How to develop a more accurate estimation of the time since death in human bodies found decomposed or decomposing has exercised the minds of criminal investigators and others interested in advancing scientific knowledge since the first forensic cases described by Sung Tz'u in 13th century China . When more intense interest in the subject developed in the 19th century, research first focussed on the recognition that the fall in the temperature of a corpse could be of use in determining the time since death in the early stages of decomposition , , , but it was French Army Surgeon and entomologist Jean Pierre Mégnin who recognised that different groups and species of insects were attracted to a decomposing body during the various stages of decomposition .
|Title of host publication||Estimation of the Time Since Death|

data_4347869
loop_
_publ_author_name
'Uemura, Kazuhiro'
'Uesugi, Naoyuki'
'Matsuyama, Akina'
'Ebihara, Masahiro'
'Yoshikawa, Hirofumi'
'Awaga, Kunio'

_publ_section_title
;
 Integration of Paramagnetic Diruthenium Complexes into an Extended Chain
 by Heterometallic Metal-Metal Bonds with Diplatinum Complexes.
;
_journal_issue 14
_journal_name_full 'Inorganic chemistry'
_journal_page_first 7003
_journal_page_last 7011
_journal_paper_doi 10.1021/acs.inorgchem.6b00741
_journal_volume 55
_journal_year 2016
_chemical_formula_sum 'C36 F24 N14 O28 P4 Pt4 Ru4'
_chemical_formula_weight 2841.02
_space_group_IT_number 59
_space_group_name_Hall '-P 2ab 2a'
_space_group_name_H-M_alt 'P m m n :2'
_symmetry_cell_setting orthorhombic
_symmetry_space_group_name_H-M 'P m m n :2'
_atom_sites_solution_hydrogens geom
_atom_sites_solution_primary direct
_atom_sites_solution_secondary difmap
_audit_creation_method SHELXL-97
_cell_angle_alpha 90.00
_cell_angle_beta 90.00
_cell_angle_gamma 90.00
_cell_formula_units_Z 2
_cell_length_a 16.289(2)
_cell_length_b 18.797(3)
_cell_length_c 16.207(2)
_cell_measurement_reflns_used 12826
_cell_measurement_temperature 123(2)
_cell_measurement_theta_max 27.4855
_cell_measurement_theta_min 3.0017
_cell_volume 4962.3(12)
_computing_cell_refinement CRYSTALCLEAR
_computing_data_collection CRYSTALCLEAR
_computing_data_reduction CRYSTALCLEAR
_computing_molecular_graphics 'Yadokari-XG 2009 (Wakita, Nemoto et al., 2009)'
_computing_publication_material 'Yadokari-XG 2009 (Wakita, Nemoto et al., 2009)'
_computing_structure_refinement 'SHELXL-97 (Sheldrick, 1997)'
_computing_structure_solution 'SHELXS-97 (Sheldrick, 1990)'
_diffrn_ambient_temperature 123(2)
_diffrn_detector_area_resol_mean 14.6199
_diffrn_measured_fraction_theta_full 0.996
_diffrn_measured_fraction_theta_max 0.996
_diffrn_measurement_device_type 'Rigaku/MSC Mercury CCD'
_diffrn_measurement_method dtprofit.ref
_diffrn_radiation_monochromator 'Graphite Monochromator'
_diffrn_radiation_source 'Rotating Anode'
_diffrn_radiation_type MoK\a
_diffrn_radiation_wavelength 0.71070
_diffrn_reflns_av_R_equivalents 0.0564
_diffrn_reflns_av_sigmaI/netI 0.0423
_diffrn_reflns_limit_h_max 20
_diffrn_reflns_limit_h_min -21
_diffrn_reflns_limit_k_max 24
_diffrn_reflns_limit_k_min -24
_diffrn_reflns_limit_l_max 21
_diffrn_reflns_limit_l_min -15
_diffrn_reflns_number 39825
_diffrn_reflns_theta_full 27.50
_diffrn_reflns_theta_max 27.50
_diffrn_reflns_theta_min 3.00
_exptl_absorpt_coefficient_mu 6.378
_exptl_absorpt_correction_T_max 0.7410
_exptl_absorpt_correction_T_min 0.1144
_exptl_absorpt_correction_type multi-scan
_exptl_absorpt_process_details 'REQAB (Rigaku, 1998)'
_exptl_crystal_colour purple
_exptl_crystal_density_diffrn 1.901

|Subtitle of host publication||Current Research and Future Trends|
|Editors||Jarvis Hayman, Marc Oxenham|
|Place of Publication||London|
|Number of pages||9|
|Publication status||Published - 6 Mar 2020|
Hayman, J., & Oxenham, M. (2020). Approaches to time since death estimation. In J. Hayman, & M. Oxenham (Eds.), Estimation of the Time Since Death: Current Research and Future Trends (First ed., pp. 1-9). Elsevier. https://doi.org/10.1016/B978-0-12-815731-2.00001-7